How should the Part Cost Calculation be on the CNC Lathe?
The cost of a part produced on a CNC (Computer Numerical Control) lathe is typically calculated using a combination of direct and indirect costs.
- Direct costs: These are the costs that are directly associated with producing the part, such as the cost of the raw material, the cost of the cutting tools, and the cost of the electricity used to run the machine.
- Indirect costs: These are the costs that are not directly associated with producing the part, but are still necessary to produce the part, such as the cost of machine maintenance and repair, the cost of quality control, and the cost of overhead (rent, taxes, etc).
To calculate the cost of a part, direct costs are added together and then indirect costs are added on top of that. The total cost of the part is then divided by the number of parts produced to get the cost per part.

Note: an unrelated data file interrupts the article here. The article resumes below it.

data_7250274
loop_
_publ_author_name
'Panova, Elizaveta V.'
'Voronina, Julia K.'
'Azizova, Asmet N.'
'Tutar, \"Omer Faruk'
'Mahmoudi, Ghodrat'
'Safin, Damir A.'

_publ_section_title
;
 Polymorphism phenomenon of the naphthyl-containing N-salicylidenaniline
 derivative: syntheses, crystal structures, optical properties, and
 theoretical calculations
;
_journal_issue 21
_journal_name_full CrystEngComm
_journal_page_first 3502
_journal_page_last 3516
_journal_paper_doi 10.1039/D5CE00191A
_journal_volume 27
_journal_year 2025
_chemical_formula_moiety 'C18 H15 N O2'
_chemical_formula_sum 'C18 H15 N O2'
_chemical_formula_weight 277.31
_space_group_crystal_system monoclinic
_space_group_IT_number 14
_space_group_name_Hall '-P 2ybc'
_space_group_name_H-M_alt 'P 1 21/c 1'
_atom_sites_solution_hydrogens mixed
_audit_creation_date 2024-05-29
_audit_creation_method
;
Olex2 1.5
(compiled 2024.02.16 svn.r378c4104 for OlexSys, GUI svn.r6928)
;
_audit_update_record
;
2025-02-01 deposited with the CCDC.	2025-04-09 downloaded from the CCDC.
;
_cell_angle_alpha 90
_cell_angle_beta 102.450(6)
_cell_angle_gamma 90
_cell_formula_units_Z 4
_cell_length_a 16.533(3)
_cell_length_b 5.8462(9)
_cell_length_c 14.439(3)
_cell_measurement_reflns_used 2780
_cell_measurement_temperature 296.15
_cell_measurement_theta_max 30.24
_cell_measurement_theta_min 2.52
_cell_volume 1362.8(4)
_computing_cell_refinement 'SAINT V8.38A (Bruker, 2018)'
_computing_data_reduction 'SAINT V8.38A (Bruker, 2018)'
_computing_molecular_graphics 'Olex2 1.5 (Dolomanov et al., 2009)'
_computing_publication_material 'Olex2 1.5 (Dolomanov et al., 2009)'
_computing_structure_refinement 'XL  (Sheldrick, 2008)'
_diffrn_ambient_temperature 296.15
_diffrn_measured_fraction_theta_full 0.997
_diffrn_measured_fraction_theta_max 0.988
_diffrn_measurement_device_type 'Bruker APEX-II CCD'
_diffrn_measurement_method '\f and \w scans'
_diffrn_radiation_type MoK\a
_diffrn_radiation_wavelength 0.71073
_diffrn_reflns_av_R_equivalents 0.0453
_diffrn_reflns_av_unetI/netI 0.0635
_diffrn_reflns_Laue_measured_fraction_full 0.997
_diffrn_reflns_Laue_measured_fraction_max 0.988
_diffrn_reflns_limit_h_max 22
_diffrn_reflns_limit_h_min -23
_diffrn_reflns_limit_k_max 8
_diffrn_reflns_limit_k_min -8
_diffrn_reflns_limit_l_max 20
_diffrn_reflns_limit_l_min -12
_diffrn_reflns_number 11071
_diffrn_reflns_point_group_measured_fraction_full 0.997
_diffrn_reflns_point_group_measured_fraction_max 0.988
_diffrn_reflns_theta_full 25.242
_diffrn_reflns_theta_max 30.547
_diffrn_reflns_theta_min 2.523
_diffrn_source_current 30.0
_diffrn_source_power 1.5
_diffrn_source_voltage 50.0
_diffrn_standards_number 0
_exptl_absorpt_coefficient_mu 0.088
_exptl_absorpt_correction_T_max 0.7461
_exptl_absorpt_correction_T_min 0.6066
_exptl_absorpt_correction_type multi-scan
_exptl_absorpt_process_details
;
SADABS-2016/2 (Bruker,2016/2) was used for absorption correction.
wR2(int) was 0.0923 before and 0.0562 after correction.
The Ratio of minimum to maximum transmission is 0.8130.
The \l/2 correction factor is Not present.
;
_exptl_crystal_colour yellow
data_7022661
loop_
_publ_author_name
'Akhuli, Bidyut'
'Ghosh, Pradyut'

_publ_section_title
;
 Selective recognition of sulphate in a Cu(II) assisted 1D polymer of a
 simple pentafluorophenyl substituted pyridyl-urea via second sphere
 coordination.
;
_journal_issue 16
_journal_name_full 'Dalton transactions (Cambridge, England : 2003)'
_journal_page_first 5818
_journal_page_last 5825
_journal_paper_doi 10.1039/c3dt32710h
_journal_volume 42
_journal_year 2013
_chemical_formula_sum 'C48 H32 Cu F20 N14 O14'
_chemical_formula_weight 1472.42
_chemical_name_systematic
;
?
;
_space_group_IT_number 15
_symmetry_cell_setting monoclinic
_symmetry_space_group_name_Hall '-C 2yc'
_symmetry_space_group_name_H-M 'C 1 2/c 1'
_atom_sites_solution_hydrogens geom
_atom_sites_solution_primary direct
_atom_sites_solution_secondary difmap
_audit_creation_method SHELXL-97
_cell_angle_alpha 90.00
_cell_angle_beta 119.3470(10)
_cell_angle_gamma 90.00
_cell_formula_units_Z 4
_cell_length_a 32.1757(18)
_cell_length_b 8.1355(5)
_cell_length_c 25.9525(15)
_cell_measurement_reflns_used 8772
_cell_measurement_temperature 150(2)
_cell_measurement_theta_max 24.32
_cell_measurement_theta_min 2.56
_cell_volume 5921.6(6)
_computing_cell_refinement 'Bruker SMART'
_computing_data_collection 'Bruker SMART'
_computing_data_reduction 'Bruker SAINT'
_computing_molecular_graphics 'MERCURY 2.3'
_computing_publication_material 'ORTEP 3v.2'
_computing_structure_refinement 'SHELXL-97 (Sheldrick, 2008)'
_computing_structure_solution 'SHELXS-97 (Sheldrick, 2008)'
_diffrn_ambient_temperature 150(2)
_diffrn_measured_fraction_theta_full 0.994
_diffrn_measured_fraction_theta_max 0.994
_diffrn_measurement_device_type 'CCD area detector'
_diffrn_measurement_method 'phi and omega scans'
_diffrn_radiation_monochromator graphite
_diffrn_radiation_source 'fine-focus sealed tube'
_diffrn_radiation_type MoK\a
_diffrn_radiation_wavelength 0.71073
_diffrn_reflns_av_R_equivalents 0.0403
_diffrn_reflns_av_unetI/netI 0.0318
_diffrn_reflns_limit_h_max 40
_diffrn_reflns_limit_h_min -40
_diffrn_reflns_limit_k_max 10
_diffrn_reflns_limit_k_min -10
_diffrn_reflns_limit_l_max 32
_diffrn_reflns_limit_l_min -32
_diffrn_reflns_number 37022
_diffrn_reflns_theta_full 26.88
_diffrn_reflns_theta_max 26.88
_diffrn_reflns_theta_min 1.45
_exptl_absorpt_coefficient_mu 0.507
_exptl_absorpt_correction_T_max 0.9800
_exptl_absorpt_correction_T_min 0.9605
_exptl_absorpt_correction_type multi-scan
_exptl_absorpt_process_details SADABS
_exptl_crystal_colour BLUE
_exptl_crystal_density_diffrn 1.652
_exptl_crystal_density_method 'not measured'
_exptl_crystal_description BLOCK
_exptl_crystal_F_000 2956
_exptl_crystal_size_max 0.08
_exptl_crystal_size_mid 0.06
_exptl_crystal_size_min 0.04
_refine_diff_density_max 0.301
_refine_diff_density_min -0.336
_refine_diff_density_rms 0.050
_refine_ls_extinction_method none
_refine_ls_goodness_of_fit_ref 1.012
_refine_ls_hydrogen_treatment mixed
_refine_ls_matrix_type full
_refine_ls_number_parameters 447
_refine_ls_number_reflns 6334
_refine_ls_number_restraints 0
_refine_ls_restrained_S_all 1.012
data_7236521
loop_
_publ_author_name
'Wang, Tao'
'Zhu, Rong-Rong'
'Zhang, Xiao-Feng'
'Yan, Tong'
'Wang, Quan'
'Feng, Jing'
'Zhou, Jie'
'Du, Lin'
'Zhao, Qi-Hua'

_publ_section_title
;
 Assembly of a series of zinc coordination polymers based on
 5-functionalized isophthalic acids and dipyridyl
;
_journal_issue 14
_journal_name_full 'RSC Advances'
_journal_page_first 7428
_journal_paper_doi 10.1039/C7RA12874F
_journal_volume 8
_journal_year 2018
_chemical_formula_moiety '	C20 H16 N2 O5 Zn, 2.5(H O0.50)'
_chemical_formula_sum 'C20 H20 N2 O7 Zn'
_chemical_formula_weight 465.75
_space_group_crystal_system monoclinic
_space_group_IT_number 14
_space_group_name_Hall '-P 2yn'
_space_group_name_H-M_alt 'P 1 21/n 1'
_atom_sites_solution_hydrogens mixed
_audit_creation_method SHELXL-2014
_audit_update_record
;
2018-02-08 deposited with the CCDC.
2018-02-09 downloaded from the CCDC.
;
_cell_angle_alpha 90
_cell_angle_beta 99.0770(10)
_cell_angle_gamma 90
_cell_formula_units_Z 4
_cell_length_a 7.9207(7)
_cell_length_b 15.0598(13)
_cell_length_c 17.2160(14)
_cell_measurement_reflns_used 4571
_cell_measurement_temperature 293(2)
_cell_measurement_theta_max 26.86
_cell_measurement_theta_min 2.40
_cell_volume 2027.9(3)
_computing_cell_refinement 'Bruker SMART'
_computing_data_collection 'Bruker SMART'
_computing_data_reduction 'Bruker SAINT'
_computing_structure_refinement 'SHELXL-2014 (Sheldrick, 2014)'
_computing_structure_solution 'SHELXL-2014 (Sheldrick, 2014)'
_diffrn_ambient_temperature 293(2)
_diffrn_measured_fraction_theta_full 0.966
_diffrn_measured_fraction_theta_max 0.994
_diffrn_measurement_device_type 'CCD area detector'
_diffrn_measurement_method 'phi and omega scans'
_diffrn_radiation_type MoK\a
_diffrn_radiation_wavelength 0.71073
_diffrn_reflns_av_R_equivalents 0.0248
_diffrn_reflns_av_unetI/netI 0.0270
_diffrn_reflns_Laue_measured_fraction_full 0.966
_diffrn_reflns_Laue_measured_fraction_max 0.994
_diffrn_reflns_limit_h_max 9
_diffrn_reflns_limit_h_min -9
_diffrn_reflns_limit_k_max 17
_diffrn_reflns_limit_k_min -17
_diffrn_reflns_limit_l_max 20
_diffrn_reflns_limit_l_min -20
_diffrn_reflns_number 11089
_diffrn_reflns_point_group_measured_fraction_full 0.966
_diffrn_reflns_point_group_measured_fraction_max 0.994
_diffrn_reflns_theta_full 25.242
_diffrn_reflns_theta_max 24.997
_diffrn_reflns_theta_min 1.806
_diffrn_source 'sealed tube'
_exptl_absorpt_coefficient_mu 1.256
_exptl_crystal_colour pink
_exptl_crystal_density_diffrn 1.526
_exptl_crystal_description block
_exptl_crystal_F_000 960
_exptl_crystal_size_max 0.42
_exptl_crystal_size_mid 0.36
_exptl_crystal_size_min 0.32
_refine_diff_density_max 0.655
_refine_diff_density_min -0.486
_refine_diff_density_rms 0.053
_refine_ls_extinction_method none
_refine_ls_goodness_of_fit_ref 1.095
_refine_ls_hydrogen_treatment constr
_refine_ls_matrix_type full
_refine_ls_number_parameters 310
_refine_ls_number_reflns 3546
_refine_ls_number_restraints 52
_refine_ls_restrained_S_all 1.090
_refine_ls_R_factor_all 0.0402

A good cost calculation should also take into account the cost of scrap, which is the cost of the material used for parts that are not suitable for use. The scrap rate should be monitored and reduced as much as possible to keep the cost of the part low.
It is also important to consider the setup time, which is the time required to set up the machine for a specific part. The setup time should be minimized as much as possible to increase efficiency and reduce the overall cost of the part.
Overall, the cost calculation for a part produced on a CNC lathe should take into account both direct and indirect costs, as well as the cost of scrap, setup time, and other relevant factors. This will help to ensure that the cost of the part is as low as possible while still maintaining the required quality and efficiency.